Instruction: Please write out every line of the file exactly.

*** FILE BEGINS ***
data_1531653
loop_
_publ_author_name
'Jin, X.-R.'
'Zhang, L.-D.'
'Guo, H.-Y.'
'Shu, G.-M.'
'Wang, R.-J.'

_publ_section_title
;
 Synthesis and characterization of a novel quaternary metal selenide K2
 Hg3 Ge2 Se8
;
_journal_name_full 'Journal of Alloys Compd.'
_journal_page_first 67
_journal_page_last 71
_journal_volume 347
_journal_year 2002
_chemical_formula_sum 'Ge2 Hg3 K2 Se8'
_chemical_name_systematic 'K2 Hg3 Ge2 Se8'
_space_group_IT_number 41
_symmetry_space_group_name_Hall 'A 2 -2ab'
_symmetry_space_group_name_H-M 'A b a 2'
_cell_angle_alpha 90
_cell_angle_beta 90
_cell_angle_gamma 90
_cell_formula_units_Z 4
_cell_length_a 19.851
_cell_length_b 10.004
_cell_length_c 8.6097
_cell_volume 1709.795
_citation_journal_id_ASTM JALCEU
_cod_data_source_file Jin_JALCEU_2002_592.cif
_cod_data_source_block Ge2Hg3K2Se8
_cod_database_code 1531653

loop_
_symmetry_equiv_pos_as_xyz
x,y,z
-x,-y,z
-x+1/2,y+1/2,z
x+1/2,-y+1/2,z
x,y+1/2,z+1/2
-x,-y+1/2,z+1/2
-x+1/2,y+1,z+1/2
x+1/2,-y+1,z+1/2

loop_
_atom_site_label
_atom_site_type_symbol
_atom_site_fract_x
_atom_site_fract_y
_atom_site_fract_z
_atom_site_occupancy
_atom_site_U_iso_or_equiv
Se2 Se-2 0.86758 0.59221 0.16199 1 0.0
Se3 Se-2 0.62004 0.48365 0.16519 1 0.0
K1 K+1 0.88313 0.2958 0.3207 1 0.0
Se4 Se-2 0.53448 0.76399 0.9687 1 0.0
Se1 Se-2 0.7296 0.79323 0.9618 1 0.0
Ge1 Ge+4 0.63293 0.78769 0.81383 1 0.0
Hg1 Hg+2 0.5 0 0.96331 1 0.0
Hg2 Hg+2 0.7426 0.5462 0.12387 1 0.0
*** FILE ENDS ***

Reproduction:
data_1531653
loop_
_publ_author_name
'Jin, X.-R.'
'Zhang, L.-D.'
'Guo, H.-Y.'
'Shu, G.-M.'
'Wang, R.-J.'

_publ_section_title
;
 Synthesis and characterization of a novel quaternary metal selenide K2
 Hg3 Ge2 Se8
;
_journal_name_full 'Journal of Alloys Compd.'
_journal_page_first 67
_journal_page_last 71
_journal_volume 347
_journal_year 2002
_chemical_formula_sum 'Ge2 Hg3 K2 Se8'
_chemical_name_systematic 'K2 Hg3 Ge2 Se8'
_space_group_IT_number 41
_symmetry_space_group_name_Hall 'A 2 -2ab'
_symmetry_space_group_name_H-M 'A b a 2'
_cell_angle_alpha 90
_cell_angle_beta 90
_cell_angle_gamma 90
_cell_formula_units_Z 4
_cell_length_a 19.851
_cell_length_b 10.004
_cell_length_c 8.6097
_cell_volume 1709.795
_citation_journal_id_ASTM JALCEU
_cod_data_source_file Jin_JALCEU_2002_592.cif
_cod_data_source_block Ge2Hg3K2Se8
_cod_database_code 1531653

loop_
_symmetry_equiv_pos_as_xyz
x,y,z
-x,-y,z
-x+1/2,y+1/2,z
x+1/2,-y+1/2,z
x,y+1/2,z+1/2
-x,-y+1/2,z+1/2
-x+1/2,y+1,z+1/2
x+1/2,-y+1,z+1/2

loop_
_atom_site_label
_atom_site_type_symbol
_atom_site_fract_x
_atom_site_fract_y
_atom_site_fract_z
_atom_site_occupancy
_atom_site_U_iso_or_equiv
Se2 Se-2 0.86758 0.59221 0.16199 1 0.0
Se3 Se-2 0.62004 0.48365 0.16519 1 0.0
K1 K+1 0.88313 0.2958 0.3207 1 0.0
Se4 Se-2 0.53448 0.76399 0.9687 1 0.0
Se1 Se-2 0.7296 0.79323 0.9618 1 0.0
Ge1 Ge+4 0.63293 0.78769 0.81383 1 0.0
Hg1 Hg+2 0.5 0 0.96331 1 0.0
Hg2 Hg+2 0.7426 0.5462 0.12387 1 0.0